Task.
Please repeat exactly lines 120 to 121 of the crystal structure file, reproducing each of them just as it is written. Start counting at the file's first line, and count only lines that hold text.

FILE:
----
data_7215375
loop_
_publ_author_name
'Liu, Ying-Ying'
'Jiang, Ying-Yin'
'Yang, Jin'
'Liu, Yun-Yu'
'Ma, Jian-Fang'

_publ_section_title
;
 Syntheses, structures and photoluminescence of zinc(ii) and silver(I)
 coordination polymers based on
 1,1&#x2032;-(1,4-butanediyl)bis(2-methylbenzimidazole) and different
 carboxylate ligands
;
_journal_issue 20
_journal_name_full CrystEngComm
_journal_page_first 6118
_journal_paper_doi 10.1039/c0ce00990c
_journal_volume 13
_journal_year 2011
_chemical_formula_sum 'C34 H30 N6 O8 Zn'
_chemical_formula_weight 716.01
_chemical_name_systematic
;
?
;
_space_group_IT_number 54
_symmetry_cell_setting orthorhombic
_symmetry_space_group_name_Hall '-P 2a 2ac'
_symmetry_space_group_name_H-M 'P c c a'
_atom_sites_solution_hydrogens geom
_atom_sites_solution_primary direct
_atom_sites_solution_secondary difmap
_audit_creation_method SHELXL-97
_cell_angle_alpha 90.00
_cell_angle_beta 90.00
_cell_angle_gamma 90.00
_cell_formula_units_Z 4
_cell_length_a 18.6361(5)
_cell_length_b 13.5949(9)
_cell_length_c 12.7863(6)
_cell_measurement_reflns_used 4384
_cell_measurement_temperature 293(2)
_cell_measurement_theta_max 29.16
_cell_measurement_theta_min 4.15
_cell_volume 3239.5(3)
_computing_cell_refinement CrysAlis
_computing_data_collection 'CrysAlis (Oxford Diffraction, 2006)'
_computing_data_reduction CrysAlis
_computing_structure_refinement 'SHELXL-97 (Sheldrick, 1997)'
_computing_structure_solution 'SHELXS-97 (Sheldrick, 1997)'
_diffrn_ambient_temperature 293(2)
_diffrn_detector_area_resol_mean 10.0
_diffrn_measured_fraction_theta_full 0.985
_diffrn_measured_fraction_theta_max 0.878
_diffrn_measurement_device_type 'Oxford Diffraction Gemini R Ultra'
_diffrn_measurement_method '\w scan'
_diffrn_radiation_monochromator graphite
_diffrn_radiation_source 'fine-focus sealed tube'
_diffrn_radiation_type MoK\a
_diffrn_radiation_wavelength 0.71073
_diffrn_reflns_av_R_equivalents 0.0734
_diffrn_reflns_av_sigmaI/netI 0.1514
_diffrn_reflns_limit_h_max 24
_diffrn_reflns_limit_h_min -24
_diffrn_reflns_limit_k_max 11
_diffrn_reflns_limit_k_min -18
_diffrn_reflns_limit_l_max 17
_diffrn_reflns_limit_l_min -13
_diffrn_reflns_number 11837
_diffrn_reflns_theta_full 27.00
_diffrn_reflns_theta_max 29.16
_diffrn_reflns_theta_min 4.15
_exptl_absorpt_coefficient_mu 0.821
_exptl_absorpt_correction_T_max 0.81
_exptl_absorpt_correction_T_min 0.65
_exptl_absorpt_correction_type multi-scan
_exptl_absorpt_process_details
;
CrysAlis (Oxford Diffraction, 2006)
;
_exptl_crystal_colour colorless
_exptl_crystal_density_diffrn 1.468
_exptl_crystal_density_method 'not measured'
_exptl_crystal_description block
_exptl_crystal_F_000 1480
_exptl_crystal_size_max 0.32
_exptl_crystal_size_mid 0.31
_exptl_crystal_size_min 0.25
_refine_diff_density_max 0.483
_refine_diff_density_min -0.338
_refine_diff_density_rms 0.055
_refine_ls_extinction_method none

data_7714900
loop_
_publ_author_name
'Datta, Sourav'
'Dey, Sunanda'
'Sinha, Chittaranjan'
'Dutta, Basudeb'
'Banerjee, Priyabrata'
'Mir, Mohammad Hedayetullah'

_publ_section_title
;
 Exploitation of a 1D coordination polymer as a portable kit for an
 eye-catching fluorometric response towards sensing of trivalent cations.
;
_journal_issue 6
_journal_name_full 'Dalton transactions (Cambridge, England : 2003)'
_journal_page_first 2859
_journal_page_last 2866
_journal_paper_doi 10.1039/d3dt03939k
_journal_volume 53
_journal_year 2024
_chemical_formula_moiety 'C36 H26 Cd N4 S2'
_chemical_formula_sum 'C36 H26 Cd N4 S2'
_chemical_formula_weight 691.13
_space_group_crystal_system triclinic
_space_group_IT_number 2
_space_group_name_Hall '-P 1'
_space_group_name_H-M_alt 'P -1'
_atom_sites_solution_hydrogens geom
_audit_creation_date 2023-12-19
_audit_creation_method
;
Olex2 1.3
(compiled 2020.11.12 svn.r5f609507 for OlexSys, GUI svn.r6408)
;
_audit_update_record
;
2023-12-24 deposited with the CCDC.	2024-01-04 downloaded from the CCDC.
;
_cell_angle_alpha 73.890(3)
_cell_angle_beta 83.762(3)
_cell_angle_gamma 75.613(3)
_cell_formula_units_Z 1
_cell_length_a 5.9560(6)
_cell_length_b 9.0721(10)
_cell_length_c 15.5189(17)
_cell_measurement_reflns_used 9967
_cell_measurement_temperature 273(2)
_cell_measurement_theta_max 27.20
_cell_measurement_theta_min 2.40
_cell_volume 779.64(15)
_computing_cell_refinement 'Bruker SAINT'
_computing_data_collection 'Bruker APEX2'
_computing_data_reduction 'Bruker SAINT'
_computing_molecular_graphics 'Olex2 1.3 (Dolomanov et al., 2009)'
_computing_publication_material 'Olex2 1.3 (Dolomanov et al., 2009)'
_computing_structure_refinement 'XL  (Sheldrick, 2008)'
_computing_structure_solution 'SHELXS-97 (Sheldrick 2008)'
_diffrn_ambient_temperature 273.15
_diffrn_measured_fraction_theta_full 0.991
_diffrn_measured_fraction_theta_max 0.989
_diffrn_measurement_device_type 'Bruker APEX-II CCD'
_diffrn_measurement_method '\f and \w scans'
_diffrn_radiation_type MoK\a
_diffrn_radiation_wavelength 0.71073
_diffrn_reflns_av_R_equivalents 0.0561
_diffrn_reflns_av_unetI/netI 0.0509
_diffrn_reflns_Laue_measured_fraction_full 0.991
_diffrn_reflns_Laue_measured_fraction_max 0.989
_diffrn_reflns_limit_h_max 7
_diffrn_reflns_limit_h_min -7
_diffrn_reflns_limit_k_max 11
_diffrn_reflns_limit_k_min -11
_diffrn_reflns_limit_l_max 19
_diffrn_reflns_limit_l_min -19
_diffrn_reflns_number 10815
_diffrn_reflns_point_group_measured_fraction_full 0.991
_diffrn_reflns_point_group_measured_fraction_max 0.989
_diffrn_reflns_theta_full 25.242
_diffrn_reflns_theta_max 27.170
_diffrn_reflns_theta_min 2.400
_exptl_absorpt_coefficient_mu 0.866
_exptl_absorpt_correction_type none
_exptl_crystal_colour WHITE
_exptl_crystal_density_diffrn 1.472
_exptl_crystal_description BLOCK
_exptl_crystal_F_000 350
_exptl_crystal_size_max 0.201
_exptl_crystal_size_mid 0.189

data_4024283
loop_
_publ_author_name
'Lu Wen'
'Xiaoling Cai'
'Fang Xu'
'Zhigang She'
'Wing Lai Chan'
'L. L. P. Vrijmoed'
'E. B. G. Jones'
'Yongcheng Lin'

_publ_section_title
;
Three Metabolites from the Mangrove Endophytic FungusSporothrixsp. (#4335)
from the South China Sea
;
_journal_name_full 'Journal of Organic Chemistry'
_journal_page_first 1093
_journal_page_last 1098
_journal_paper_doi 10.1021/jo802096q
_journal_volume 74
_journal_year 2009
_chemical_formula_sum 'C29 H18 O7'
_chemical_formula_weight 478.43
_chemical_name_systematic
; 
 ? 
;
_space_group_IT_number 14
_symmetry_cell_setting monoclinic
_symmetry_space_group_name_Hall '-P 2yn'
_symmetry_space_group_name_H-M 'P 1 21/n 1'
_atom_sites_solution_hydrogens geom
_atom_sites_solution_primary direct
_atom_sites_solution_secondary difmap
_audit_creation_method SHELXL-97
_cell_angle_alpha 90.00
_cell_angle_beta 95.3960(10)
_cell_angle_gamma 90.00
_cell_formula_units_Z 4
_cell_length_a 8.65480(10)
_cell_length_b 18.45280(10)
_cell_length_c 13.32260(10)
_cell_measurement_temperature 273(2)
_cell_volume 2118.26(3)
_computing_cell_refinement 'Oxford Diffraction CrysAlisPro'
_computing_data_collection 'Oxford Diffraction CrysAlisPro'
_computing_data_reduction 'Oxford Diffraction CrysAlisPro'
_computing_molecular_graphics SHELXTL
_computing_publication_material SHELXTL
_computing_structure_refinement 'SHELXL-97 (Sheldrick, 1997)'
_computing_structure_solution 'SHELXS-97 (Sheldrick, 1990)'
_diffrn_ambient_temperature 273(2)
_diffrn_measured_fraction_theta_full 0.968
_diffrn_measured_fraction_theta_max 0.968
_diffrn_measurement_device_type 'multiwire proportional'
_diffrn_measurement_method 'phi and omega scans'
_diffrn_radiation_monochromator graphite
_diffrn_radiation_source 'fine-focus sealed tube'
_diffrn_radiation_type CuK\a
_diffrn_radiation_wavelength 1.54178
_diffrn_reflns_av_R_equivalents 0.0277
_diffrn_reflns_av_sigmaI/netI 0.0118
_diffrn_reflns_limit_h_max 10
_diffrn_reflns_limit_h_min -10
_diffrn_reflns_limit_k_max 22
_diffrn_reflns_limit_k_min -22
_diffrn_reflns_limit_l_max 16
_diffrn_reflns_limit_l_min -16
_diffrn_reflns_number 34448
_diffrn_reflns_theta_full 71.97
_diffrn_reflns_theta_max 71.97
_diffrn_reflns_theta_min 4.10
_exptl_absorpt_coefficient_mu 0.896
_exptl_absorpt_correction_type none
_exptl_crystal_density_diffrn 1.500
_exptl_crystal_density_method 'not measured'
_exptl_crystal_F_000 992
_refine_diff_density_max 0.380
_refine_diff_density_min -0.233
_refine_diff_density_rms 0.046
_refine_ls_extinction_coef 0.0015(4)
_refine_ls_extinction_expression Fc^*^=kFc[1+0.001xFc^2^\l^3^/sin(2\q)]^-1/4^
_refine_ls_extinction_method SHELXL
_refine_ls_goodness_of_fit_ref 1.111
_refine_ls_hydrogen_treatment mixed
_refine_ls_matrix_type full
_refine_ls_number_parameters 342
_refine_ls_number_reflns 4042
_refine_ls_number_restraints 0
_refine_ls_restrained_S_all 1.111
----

_space_group_IT_number 2
_space_group_name_Hall '-P 1'